• Chemotherapy can be delivered by the bloodstream to reach cancer cells all over the body, or it can be administered directly to specific cancer sites.

  • Chemotherapy can be given through various methods:

    -intravenously (IV)

    -intrathecally (IT)

    -intramuscularly (IM)

    -subcutaneously (SQ)

    -orally (PO).



  • Works by interfering with the ability of cancer cells to divide and reproduce themselves.

  • Attacks all rapidly dividing cells.

Rapidly dividing cells

Rapidly dividing cells:

  • Hair

  • Skin

  • Nails

  • Blood cells

    -Red blood cells

    -White blood cells


Three blood lines

Three blood lines

  • Red blood cells:

    -carry oxygen to surrounding tissues

  • White blood cells:

    -fight off infection

  • Platelets:

    -help to prevent excessive bleeding; assists in clot formation

Complications of chemotherapy

Complications of chemotherapy

  • Anemia (low RBC)

  • Thrombocytopenia (low platelet)

  • Neutropenia (low WBC)


  • Hair loss

  • Mouth sores (mucositis)

  • Nausea, vomiting & diarrhea

  • Organ toxicities

Pediatric oncology


Normal wbc on smear

Normal WBC on smear









  • Banded NeutrophilB. Lymphocyte

  • MonocyteD. Segmented Neutrophil

  • EosinophilF. Basophil

  • G. PlateletH: Red blood cell

Acute lymphocytic leukemia on smear

Acute Lymphocytic Leukemia on smear




Distal Femur



Brain tumor

Brain tumor

Brain tumor1

Brain tumor

The faces of childhood cancer

The Faces of Childhood Cancer

  • The Faces of Childhood Cancer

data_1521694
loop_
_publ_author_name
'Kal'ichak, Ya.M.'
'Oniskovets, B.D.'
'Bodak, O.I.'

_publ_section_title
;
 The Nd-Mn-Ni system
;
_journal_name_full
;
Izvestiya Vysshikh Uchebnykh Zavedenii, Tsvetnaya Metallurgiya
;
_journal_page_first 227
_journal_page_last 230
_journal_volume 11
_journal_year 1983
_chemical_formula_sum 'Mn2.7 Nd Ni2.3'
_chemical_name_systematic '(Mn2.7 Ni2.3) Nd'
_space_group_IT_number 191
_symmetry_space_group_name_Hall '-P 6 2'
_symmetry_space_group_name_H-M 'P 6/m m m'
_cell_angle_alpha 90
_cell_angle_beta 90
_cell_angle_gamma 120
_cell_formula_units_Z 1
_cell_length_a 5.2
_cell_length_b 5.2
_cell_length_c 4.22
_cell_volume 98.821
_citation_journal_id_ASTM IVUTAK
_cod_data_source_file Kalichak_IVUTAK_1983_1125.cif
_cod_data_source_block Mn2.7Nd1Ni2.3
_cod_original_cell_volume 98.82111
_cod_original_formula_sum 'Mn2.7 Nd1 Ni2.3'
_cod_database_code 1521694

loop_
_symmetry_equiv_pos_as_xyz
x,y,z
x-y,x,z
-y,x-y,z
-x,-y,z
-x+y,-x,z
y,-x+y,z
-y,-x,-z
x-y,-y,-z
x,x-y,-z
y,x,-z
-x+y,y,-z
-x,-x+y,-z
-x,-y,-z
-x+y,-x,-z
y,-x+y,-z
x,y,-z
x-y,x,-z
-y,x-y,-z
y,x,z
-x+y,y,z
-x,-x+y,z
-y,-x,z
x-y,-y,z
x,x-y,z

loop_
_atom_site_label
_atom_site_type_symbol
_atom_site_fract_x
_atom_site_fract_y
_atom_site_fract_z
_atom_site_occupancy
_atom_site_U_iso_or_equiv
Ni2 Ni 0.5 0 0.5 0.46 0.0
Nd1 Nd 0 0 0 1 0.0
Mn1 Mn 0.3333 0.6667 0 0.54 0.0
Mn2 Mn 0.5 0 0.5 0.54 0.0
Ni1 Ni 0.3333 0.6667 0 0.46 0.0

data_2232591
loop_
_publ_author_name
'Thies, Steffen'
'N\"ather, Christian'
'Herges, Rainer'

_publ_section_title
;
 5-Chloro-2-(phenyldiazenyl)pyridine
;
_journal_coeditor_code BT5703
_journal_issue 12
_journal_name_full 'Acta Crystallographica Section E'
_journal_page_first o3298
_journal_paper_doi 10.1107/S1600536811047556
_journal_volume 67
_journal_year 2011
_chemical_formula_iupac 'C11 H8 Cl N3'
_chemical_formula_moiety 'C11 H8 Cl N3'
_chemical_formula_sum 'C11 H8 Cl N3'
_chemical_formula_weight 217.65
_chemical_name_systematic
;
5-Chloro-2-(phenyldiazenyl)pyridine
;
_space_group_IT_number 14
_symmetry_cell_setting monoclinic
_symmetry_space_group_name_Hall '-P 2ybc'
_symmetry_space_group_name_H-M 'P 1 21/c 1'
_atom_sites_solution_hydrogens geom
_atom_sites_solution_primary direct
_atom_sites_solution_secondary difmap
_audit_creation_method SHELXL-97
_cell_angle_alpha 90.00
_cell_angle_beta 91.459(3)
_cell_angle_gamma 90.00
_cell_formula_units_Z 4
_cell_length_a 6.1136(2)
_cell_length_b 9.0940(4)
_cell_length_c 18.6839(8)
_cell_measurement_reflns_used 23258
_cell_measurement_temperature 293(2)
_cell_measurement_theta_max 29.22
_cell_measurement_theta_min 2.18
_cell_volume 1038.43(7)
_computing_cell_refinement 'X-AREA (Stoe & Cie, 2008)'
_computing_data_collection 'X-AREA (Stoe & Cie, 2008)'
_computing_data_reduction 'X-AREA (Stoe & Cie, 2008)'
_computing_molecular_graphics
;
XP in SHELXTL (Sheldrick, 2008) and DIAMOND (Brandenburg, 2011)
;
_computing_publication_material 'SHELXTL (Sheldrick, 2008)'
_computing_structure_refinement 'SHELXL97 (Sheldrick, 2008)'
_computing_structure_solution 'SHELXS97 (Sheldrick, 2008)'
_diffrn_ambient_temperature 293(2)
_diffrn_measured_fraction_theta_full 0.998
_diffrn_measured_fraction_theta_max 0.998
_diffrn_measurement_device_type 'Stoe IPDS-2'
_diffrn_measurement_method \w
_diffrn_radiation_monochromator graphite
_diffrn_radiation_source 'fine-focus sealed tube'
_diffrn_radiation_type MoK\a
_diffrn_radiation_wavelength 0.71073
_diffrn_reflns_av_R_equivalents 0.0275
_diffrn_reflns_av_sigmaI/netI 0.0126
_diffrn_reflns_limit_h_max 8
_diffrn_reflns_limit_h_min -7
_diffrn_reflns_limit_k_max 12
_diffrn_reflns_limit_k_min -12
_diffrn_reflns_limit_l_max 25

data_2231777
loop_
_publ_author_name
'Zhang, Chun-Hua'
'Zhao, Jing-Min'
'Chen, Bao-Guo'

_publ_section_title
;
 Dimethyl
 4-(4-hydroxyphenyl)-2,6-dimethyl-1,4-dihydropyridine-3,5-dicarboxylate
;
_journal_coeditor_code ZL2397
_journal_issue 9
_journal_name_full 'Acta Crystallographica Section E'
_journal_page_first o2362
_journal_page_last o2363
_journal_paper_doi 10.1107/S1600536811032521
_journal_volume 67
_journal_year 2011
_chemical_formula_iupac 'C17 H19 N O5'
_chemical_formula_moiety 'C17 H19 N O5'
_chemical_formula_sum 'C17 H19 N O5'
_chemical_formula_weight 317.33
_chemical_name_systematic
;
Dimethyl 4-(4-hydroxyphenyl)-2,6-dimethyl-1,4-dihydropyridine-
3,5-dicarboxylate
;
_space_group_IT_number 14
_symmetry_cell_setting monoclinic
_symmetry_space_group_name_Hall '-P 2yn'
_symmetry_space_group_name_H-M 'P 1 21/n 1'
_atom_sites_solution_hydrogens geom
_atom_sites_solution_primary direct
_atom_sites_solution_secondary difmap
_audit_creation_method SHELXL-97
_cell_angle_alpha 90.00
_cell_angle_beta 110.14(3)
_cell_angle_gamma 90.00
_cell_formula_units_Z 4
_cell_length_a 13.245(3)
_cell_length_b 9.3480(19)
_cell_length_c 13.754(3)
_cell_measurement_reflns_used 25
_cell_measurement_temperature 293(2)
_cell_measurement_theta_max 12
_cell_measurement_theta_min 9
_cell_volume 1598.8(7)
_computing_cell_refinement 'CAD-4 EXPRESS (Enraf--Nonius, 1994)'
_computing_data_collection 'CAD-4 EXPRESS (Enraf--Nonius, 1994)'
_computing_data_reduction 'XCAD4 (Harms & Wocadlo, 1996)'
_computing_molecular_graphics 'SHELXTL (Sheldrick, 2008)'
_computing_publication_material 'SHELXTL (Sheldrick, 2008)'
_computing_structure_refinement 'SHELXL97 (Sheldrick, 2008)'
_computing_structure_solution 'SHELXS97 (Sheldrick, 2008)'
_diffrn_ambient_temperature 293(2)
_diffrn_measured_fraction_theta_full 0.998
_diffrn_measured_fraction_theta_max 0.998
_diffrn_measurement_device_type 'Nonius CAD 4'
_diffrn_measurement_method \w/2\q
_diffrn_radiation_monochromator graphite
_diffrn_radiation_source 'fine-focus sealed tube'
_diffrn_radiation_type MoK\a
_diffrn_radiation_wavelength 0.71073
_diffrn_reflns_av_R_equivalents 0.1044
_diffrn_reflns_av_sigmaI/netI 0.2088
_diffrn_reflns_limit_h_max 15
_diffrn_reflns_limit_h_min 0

Why this profession

WHY this profession?

  • LOVE KIDS!!!!!!

  • Hem/Onc - Increased acuity than med/surg units  mentally challenging each day; pathophysiology is complex in this population

  • Opportunity to INVEST in PEOPLE

  • Develop long-term relations with patients

  • See effects of my efforts over time

  • End of life care

  • Working 3 days/week = Full time!!!

What is my day like

What is my day like?

  • 12 hour shifts; 7am – 7pm

  • Nurse: patient ratio = 1:3 max

  • Manage care for each assigned patient, which may include, but not limited to: medication administration, IVF, chemo (monitoring/managing side effects), blood products, procedures (including sedation) for BMA & LP, bone marrow transplant infusions, monoclonal antibodies, ng placement/feeds, IV access, obtaining & monitoring labs, coordinating with other disciplines (PT/OT, speech therapy, radiology, OR) … being PROACTIVE in patient care, focusing on management while preventing further issues/complications.

And the numbers are

And the numbers are …

  • Starting salary: $21.49/hr (CMH in top 5% salary for RN’s in KC area)

  • Shift differentials: 10% evening (3-11:30pm), 15% nights (7p-7a), 10% weekend

  • Specialty differentials: 10% critical care, 5% OR, SDS, PACU, $1.00/hr for approved specialty certifications

  • Up to $3000/year educational assistance



  • Hooke, M., Kline, N., O’Neill, J., Norville, R., Wilson, K. (2004). (Essentials of Pediatric Oncology: A Core Curriculum( 2nded.)(pp2-12,57). Glenview, IL: Association of Pediatric Oncology Nurses




References cont

References cont.

  • basics/MitosisMeiosis.jpg




  • Login